Higher surgeon and hospital volume improves long-term survival after radical cystectomy

Authors

  • Girish S. Kulkarni MD, PhD, FRCSC,

    Corresponding author
    1. Institute of Health Policy, Management and Evaluation, University of Toronto, Toronto, Ontario, Canada
    2. Division of Urology, Department of Surgery, University Health Network, University of Toronto, Toronto, Ontario, Canada
    3. Institute for Clinical Evaluative Sciences, Toronto, Ontario, Canada
    • Corresponding author: Girish Kulkarni, MD, Division of Urology, Department of Surgery, University of Toronto, 610 University Ave, Suite 3-130, Toronto, ON, Canada M5G 2M9; Fax: (416) 946-6590; girish.kulkarni@uhn.ca

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  • David R. Urbach MD, MSc,

    1. Institute for Clinical Evaluative Sciences, Toronto, Ontario, Canada
    2. Division of General Surgery, Department of Surgery, University Health Network, University of Toronto, Toronto, Ontario, Canada
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  • Peter C. Austin PhD,

    1. Institute of Health Policy, Management and Evaluation, University of Toronto, Toronto, Ontario, Canada
    2. Institute for Clinical Evaluative Sciences, Toronto, Ontario, Canada
    3. Division of Biostatistics, Dalla Lana School of Public Health, University of Toronto, Toronto, Ontario, Canada
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  • Neil E. Fleshner MD, MPH, FRCS,

    1. Division of Urology, Department of Surgery, University Health Network, University of Toronto, Toronto, Ontario, Canada
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  • Andreas Laupacis MD, MSc, FRCP

    1. Institute of Health Policy, Management and Evaluation, University of Toronto, Toronto, Ontario, Canada
    2. Institute for Clinical Evaluative Sciences, Toronto, Ontario, Canada
    3. Keenan Research Centre, Li Ka Shing Knowledge Institute of St. Michael's Hospital, University of Toronto, Toronto, Ontario, Canada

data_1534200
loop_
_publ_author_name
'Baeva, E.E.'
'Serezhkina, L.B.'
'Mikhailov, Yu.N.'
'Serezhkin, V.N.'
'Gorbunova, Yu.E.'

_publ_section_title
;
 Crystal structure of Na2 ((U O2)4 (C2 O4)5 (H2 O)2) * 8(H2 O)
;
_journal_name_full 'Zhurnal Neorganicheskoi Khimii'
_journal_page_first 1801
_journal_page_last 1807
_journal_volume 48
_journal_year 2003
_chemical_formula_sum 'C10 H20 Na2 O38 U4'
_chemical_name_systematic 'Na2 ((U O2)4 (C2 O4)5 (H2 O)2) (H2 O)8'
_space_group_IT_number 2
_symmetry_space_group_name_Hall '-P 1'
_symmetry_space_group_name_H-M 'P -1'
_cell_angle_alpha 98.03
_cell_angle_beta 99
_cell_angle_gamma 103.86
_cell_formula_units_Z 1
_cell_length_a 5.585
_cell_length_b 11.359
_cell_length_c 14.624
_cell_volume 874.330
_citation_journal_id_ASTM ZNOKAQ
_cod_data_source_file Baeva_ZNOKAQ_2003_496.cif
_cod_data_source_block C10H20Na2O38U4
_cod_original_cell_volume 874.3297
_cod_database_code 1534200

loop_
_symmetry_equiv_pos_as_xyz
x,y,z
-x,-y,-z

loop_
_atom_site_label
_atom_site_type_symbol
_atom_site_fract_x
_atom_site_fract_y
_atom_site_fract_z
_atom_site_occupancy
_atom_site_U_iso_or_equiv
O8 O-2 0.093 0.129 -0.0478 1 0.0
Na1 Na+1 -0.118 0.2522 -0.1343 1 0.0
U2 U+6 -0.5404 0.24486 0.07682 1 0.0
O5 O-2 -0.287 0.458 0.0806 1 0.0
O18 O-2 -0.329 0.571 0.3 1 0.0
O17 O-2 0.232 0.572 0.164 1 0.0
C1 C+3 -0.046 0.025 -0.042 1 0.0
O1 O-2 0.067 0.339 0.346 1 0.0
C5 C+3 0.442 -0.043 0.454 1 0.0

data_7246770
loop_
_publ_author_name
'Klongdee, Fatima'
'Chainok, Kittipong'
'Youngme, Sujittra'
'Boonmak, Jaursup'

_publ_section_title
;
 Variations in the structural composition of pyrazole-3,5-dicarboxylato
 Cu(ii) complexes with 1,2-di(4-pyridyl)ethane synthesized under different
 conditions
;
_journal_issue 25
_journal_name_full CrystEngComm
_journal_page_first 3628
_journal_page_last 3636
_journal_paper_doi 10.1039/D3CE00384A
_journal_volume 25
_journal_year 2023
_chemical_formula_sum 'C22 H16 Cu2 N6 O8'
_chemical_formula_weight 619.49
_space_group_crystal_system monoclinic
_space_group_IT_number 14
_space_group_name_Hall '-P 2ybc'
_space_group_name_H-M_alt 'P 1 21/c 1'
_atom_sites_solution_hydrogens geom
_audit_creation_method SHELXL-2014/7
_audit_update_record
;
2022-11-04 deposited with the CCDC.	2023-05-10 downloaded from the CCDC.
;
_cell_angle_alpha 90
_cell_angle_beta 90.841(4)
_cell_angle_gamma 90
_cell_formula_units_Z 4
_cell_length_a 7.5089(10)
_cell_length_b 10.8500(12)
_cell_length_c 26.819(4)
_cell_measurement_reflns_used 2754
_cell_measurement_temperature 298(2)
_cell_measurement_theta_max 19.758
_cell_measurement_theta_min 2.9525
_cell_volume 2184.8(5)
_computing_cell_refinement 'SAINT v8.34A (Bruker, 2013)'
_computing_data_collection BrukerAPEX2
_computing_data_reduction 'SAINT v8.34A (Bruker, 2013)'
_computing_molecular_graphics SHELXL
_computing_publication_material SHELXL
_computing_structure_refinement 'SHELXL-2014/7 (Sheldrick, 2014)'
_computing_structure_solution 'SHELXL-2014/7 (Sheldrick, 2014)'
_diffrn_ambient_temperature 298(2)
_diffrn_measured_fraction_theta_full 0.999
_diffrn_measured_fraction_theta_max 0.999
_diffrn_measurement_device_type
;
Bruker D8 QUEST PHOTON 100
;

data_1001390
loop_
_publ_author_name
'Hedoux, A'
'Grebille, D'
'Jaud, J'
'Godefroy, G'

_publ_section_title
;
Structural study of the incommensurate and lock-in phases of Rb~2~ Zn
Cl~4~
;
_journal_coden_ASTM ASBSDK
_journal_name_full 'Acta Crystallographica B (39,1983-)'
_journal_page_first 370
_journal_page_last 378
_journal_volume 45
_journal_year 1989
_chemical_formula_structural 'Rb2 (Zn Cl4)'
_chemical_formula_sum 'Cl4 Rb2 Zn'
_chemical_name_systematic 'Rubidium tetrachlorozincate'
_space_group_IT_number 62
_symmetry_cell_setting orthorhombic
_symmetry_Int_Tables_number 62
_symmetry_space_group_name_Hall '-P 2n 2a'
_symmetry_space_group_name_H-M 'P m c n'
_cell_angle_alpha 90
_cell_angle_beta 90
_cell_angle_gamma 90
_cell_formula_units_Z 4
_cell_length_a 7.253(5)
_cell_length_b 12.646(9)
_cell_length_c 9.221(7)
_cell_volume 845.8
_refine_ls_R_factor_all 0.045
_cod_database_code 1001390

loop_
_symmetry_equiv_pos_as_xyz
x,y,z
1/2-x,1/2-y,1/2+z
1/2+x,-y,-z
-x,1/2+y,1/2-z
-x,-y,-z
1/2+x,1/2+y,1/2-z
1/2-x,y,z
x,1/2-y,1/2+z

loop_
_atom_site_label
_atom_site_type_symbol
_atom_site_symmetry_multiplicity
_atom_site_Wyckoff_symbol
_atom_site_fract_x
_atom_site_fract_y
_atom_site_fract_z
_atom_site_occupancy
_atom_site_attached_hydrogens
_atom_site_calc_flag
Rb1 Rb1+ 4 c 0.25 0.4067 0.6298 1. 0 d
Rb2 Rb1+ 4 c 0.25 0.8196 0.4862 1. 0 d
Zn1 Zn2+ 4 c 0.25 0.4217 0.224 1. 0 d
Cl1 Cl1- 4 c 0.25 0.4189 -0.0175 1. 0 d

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Abstract

BACKGROUND

Hospital and surgeon (provider) volume are associated with clinically significant outcomes for many types of surgery. Volume-outcome studies in patients undergoing radical cystectomy for bladder cancer have focused primarily on postoperative mortality. In the current study, the authors assessed the effect of cystectomy provider volume on long-term mortality.

METHODS

Using administrative databases, 2535 patients who underwent cystectomy by 199 surgeons in 90 hospitals in Ontario, Canada, between 1992 and 2004 were identified. The impact of provider volume on overall survival (OS) was assessed using Cox proportional hazards models fully adjusted for patient and tumor characteristics. Separate models were fit to examine the effect of surgeon and hospital volume. To confirm that the impact of volume on OS was independent of the effect of volume on short-term mortality, analyses were repeated excluding those patients experiencing postoperative deaths.

RESULTS

Of 2535 patients, 1796 (70.9%) died during the study period. Both higher hospital volume (hazards ratio [per unit increase in average annual number of procedures], 0.995; 95% confidence interval, 0.990-1.000 [P = .044]) and higher surgeon volume (hazards ratio, 0.984; 95% confidence interval, 0.975-0.994 [P = .002]) were found to be significantly associated with improved OS. Excluding post-operative deaths did not alter the results. Further analyses revealed that the benefit of high volume was attained by receiving care from either high-volume hospitals or high-volume surgeons.

CONCLUSIONS

High-volume providers were associated with improved long-term mortality rates compared with low-volume providers. This finding was independent of the effect of volume on perioperative mortality, suggesting that provider volume effects continue to manifest long after surgery. Cancer 2013;119:3546–3554.. © 2013 American Cancer Society.

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